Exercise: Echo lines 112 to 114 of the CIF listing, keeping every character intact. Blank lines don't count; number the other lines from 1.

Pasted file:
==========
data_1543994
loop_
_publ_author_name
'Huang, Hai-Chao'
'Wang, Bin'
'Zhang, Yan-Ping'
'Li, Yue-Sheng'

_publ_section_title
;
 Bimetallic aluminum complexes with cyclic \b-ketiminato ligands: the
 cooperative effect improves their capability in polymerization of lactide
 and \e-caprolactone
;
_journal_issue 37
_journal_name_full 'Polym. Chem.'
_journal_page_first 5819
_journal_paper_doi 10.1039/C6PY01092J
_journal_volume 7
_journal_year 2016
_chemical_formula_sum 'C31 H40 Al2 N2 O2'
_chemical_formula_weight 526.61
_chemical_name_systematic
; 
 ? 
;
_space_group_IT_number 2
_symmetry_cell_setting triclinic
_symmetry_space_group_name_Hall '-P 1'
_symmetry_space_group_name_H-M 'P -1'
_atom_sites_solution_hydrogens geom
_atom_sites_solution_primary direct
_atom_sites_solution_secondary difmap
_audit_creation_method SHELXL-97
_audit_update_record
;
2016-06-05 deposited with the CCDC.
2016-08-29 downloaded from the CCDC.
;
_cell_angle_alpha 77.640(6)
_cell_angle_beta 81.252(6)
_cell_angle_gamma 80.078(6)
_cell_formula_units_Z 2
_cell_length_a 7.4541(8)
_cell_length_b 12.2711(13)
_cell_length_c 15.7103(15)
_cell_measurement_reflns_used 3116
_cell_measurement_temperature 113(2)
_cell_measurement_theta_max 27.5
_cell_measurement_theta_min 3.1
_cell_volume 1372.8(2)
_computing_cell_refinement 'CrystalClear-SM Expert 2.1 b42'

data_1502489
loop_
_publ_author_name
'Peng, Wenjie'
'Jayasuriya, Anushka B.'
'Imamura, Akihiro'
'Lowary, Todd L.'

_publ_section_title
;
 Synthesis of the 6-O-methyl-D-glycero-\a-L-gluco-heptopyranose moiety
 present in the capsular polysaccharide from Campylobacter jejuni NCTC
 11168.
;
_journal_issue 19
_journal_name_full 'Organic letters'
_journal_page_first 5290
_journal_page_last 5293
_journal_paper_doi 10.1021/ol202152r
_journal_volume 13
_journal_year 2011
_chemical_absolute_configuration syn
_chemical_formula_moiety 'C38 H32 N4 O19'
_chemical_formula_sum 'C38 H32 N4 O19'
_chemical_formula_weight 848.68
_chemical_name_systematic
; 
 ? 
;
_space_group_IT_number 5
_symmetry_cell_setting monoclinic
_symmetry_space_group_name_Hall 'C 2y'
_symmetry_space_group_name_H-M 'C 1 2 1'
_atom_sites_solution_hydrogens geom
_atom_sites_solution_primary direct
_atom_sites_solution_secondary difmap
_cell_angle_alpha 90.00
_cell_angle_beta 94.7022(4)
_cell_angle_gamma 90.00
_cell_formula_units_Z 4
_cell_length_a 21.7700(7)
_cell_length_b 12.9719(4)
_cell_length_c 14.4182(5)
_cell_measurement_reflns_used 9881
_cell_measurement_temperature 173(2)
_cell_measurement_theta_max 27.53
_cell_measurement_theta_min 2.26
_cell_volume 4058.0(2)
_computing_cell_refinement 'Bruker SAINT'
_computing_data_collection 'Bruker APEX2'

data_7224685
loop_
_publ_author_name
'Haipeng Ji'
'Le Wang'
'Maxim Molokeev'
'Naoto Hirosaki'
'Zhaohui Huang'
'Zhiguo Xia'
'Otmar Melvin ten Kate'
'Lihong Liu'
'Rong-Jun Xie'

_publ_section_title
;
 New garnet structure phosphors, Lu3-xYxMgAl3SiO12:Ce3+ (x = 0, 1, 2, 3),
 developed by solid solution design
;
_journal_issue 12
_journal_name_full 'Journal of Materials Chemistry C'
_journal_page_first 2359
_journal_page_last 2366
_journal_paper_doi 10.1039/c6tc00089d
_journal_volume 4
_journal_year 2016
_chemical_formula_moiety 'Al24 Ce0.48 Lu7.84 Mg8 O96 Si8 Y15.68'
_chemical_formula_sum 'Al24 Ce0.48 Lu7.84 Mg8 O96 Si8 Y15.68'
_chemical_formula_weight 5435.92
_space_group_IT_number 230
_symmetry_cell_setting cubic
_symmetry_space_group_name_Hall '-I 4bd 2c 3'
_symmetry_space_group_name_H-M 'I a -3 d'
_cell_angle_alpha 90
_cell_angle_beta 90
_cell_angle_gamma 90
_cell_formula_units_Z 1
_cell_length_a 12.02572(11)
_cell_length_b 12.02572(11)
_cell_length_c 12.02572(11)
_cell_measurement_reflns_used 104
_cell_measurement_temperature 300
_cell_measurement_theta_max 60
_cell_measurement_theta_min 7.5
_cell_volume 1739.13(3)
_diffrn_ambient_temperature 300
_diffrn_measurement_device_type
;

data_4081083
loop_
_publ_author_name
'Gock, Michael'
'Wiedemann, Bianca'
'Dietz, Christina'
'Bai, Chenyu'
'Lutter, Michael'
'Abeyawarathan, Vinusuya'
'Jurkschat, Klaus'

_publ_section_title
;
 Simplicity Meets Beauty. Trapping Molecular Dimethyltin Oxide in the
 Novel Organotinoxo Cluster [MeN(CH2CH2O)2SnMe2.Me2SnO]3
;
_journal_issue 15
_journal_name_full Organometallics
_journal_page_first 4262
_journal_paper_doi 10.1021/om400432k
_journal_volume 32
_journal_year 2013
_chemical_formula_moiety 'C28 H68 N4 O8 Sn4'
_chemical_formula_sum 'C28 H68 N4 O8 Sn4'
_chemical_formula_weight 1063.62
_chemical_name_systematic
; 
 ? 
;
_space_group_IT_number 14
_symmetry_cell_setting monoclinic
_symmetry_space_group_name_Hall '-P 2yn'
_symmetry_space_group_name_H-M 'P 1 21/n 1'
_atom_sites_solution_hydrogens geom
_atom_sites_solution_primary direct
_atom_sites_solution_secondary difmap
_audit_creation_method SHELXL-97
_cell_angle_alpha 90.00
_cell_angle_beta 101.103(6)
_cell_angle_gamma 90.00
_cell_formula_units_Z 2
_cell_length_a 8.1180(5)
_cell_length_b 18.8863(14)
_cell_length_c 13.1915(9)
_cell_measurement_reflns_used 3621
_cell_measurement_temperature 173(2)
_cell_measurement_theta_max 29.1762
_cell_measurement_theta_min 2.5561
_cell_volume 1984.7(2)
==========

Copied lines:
'Rong-Jun Xie'

_publ_section_title
;